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Iridoids and volatile pheromones of Tapinoma darioi ants: chemical differences to the closely related species Tapinoma magnum

  • D. D’Eustacchio
  • M. Centorame
  • A. Fanfani
  • G. Senczuk
  • G. H. Jiménez-Alemán
  • A. Vasco-Vidal
  • Y. Méndez
  • A. Ehrlich
  • L. Wessjohann
  • A. FranciosoEmail author
Original Article


Tapinoma species, and more general dolichoderine ants, are able to produce a variety of volatile compounds they use as chemical defense, alarm, and communication pheromones. Among these, iridoids and volatile ketones are the predominant molecule classes produced by the anal glands of these ants. A recent taxonomic revision of the genus Tapinoma in Europe revealed that the supercolonial species Tapinoma nigerrimum consists of a complex of four cryptic species. Two of them, Tapinoma magnum and the newly described Tapinoma darioi, are closely related species that evolutionary diverged recently. In this work, we determine and characterize the chemical profile of pheromones and volatile compounds of two Tapinoma species. From a chemical point of view, T. darioi and T. magnum show both qualitative and quantitative differences in the pheromones produced, supporting the taxonomic revision of the T. nigerrimum complex. Our data confirm T. darioi and T. magnum as separate species also from a biochemical point of view demonstrating the value of chemotaxonomy as a suitable tool for integrative studies of species differentiation even for closely related taxa.



We want to thank Prof. Wilhelm Boland and Nanxia Fu (Max Planck institute for Chemical Ecology, Jena, Germany) for the technical support and for kindly providing Phaedon cochlearia extract. A.F. and L.W. acknowledge partial support by the Leibniz association through a Leibniz-DAAD postdoctoral fellowship to A. F. With this work, we continued an investigation started a few years ago with our colleague and brother Dario D’Eustacchio. His research led to the identification of a new Tapinoma ant species that later was named Tapinoma darioi in his honor, after he tragically passed away on the 14th of October of 2014 at the age of 35. This investigation has been carried out with no specific dedicated funding or grants (other than the travel grant to Germany) and was exclusively driven by the pure scientific passion, curiosity, and love for nature and for discovery, unique features of our dear friend Dario. This paper is dedicated to him and to his memory, still alive in our hearts.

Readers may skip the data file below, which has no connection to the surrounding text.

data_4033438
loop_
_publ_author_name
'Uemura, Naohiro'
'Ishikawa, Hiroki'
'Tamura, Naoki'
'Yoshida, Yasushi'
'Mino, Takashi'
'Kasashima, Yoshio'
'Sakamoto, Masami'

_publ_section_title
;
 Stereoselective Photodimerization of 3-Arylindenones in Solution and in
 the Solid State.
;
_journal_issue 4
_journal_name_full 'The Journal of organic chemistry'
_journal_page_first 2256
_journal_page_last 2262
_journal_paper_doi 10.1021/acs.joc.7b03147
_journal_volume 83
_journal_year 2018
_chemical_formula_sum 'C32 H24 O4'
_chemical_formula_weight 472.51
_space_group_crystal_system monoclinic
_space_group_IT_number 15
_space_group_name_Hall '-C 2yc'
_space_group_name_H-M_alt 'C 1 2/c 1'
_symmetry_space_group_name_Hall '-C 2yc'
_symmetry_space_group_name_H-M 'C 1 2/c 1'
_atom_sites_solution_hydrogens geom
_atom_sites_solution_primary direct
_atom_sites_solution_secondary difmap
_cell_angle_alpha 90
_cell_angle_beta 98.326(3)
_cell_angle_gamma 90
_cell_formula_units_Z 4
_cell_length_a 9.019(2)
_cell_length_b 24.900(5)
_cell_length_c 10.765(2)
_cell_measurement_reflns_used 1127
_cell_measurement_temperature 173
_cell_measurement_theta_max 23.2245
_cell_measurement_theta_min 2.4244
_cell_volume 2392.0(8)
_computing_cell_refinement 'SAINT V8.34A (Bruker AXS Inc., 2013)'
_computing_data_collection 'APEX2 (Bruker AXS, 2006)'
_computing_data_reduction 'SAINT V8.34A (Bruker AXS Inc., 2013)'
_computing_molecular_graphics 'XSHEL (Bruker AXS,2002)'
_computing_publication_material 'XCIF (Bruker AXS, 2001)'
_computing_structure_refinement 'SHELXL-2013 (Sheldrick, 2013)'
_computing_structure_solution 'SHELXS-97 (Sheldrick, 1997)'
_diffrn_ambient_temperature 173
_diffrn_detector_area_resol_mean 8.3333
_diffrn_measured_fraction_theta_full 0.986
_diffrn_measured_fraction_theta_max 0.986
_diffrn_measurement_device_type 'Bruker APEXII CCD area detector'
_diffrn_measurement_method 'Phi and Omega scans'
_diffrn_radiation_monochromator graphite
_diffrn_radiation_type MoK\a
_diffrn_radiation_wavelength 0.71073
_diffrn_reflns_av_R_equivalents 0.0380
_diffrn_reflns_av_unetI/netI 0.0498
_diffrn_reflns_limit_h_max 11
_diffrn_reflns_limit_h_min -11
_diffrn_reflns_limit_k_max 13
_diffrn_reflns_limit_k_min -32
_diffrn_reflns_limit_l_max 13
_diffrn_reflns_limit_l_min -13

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Copyright information

© Springer Nature Switzerland AG 2019

Authors and Affiliations

  • D. D’Eustacchio
    • 1
  • M. Centorame
    • 1
  • A. Fanfani
    • 1
  • G. Senczuk
    • 1
    • 2
  • G. H. Jiménez-Alemán
    • 3
    • 7
  • A. Vasco-Vidal
    • 4
    • 5
  • Y. Méndez
    • 4
    • 5
  • A. Ehrlich
    • 4
  • L. Wessjohann
    • 4
  • A. Francioso
    • 4
    • 6
    Email author return OK on get
  1. 1.Department of Biology and Biotechnology “Charles Darwin”Sapienza University of RomeRomeItaly
  2. 2.Museum of Natural History, Section of Zoology ‘La Specola’University of FlorenceFlorenceItaly
  3. 3.Department of Bioorganic ChemistryMax Planck Institute for Chemical EcologyJenaGermany
  4. 4.Department of Bioorganic ChemistryLeibniz Institute of Plant BiochemistryHalleGermany
  5. 5.Center for Natural Products Research, Faculty of ChemistryUniversity of La HabanaHabanaCuba
  6. 6.Department of BiochemistrySapienza University of RomeRomeItaly
  7. 7.Department Genética Molecular de PlantasCentro Nacional de Biotecnologia-CSICMadridSpain

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